Filmmaker Katrina Browne is descended from the DeWolf family (also spelled D’Wolf or DeWolfe) of Bristol, Rhode Island. The most prominent member of this family, James DeWolf (1764-1837), was a U.S. senator and a wealthy merchant who was reportedly the second-richest person in the country when he died. In the 1790s and early 1800s, DeWolf and his brothers virtually built the economy of Bristol: many of the buildings they funded still stand, and the stained glass windows at St. Michael’s Episcopal Church bear DeWolf names to this day. Across the generations, their family has included state legislators, philanthropists, writers, scholars, and Episcopal bishops and priests.
The DeWolf family fortune was built in part on buying and selling human beings. Over fifty years and three generations, from 1769 to 1820, the DeWolfs were the nation’s leading slave traders. They brought approximately 10,000 Africans from the west coast of Africa to auction blocks in Charleston, South Carolina and other southern U.S. ports; to Havana, Cuba and to other ports in the Caribbean; to their own sugar plantations in Cuba; and into their own homes. The family continued in the trade despite state and federal laws prohibiting many of their activities in the late 1700s. Their efforts to circumvent those laws eventually lead them to arrange a political favor with President Thomas Jefferson, who agreed to split the federal customs district based in Newport, R.I. This maneuver permitted the appointment of a customs inspector just for Bristol, and the choice was Charles Collins, the brother-in-law of James DeWolf, who conveniently ignored the slave ships moving in and out of harbor. One member of the family, George DeWolf, even continued in the trade after 1808, when Congress banned the importation of slaves into the U.S., until 1820, when Congress made slave trading a hanging offense. Their complicity in slavery continued even afterwards, however, as the family maintained slave plantations in Cuba and James DeWolf invested his slave trade profits in textile mills which used slave-produced cotton. Today, there are as many as half a million living descendants of the people traded as chattel by the DeWolfs.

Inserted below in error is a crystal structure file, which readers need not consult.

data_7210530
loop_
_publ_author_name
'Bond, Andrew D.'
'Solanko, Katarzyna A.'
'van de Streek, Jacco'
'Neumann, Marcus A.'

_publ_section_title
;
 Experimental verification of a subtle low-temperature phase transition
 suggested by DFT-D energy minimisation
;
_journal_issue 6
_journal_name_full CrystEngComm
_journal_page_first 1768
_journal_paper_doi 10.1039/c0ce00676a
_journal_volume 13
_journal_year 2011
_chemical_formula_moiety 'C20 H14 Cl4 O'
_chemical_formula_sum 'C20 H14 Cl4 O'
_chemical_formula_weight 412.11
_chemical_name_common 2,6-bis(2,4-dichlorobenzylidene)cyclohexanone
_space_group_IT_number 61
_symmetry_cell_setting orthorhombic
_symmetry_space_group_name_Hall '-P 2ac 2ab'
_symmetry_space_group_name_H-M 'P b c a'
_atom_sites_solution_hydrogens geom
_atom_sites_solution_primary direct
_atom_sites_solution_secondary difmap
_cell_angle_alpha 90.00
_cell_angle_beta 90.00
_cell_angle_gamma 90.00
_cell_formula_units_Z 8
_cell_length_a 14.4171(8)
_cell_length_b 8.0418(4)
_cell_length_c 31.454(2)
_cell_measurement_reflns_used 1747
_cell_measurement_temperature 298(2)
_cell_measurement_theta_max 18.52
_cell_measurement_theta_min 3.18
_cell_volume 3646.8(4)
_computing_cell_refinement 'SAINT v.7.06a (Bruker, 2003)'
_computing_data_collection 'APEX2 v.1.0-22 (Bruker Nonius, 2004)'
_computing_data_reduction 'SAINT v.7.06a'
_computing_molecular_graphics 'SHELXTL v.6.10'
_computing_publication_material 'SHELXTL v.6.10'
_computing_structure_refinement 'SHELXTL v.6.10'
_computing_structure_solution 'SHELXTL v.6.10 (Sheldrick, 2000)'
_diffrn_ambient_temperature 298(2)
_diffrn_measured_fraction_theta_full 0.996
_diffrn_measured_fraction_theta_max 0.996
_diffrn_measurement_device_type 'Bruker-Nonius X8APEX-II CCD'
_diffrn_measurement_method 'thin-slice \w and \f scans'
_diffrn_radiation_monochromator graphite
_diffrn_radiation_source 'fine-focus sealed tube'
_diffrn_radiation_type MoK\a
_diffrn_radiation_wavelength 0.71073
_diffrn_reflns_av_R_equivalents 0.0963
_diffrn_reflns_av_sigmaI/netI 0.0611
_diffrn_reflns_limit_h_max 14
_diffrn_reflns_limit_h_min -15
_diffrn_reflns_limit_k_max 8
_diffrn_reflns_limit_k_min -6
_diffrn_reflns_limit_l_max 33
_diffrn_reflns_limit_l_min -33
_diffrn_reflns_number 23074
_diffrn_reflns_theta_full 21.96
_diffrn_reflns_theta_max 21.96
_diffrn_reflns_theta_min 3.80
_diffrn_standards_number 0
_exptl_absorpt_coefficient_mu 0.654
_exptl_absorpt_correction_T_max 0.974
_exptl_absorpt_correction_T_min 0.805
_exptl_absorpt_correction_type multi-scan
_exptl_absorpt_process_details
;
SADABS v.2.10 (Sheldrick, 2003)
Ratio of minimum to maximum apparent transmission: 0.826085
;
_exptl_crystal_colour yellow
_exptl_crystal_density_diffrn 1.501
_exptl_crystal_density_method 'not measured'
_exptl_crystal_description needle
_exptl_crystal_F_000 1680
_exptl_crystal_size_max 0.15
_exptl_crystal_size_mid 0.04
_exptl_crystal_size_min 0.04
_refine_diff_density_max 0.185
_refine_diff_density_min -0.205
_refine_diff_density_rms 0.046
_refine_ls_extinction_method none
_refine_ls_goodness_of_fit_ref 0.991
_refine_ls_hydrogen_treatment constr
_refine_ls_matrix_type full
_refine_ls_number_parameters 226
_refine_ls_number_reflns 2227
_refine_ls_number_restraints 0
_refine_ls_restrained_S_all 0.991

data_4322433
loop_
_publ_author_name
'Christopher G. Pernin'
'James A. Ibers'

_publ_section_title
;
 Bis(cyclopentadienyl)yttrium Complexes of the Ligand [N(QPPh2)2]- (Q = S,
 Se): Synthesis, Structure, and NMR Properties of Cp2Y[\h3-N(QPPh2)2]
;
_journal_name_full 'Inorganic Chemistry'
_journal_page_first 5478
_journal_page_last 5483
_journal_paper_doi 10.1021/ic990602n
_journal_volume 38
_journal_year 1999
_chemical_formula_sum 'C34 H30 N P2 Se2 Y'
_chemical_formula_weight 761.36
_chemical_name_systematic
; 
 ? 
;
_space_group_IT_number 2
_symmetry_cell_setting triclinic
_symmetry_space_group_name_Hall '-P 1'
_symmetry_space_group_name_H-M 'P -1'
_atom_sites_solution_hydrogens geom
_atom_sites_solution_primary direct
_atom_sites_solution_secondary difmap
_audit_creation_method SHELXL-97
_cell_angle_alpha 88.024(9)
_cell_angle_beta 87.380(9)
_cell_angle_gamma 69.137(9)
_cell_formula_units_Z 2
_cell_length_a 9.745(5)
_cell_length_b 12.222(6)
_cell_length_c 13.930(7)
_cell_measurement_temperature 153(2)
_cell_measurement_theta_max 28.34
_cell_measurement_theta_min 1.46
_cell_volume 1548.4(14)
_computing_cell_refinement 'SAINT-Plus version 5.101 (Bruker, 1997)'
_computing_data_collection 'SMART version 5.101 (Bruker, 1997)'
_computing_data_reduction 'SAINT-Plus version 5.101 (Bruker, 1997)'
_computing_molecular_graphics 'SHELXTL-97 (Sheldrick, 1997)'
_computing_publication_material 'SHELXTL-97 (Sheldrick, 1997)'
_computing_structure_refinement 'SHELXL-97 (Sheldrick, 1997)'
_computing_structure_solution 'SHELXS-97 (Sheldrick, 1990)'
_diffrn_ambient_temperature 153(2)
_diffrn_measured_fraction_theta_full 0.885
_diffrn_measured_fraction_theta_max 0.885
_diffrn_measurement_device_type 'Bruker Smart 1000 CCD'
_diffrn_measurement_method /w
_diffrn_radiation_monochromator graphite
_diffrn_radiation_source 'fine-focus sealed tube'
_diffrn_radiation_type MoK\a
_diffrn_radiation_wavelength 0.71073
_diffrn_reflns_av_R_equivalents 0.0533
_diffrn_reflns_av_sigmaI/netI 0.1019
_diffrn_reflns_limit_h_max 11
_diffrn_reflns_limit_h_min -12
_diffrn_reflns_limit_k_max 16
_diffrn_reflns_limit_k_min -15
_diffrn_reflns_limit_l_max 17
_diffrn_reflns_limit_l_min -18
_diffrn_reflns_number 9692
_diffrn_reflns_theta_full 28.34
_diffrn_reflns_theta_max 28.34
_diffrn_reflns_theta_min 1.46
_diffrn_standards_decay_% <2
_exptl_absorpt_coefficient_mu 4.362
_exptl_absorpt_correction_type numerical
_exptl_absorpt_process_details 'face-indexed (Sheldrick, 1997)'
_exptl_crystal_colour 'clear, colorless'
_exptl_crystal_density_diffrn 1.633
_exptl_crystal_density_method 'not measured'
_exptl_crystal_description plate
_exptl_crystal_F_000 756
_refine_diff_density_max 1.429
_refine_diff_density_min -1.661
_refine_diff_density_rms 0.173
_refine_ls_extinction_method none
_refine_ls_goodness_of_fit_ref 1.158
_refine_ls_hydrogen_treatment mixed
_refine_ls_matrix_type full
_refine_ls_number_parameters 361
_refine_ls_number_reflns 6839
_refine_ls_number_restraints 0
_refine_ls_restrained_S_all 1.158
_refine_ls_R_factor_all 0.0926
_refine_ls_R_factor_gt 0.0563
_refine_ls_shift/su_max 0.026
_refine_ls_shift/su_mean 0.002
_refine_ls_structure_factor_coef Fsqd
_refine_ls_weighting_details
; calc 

For more about James DeWolf, the DeWolf family, and their slave-trading empire, click here.